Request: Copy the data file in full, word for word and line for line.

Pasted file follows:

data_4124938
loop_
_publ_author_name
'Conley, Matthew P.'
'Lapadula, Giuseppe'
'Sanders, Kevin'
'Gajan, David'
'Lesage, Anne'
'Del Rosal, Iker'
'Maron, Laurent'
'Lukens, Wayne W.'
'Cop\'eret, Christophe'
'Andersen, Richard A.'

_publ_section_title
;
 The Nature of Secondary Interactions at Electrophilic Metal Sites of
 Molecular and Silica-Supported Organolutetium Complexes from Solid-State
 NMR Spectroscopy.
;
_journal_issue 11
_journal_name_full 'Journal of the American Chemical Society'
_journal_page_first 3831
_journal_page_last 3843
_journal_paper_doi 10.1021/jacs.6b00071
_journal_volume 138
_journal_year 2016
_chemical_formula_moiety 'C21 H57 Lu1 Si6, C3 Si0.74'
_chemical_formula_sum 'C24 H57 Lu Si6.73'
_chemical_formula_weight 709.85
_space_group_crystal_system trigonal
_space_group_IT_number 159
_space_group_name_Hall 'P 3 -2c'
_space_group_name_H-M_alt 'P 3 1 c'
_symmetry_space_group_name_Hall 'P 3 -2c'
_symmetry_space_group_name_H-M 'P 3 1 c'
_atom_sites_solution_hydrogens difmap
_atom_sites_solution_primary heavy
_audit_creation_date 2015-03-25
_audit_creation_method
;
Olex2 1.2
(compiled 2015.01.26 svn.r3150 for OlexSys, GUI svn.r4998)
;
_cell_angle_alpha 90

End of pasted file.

data_4124938
loop_
_publ_author_name
'Conley, Matthew P.'
'Lapadula, Giuseppe'
'Sanders, Kevin'
'Gajan, David'
'Lesage, Anne'
'Del Rosal, Iker'
'Maron, Laurent'
'Lukens, Wayne W.'
'Cop\'eret, Christophe'
'Andersen, Richard A.'

_publ_section_title
;
 The Nature of Secondary Interactions at Electrophilic Metal Sites of
 Molecular and Silica-Supported Organolutetium Complexes from Solid-State
 NMR Spectroscopy.
;
_journal_issue 11
_journal_name_full 'Journal of the American Chemical Society'
_journal_page_first 3831
_journal_page_last 3843
_journal_paper_doi 10.1021/jacs.6b00071
_journal_volume 138
_journal_year 2016
_chemical_formula_moiety 'C21 H57 Lu1 Si6, C3 Si0.74'
_chemical_formula_sum 'C24 H57 Lu Si6.73'
_chemical_formula_weight 709.85
_space_group_crystal_system trigonal
_space_group_IT_number 159
_space_group_name_Hall 'P 3 -2c'
_space_group_name_H-M_alt 'P 3 1 c'
_symmetry_space_group_name_Hall 'P 3 -2c'
_symmetry_space_group_name_H-M 'P 3 1 c'
_atom_sites_solution_hydrogens difmap
_atom_sites_solution_primary heavy
_audit_creation_date 2015-03-25
_audit_creation_method
;
Olex2 1.2
(compiled 2015.01.26 svn.r3150 for OlexSys, GUI svn.r4998)
;
_cell_angle_alpha 90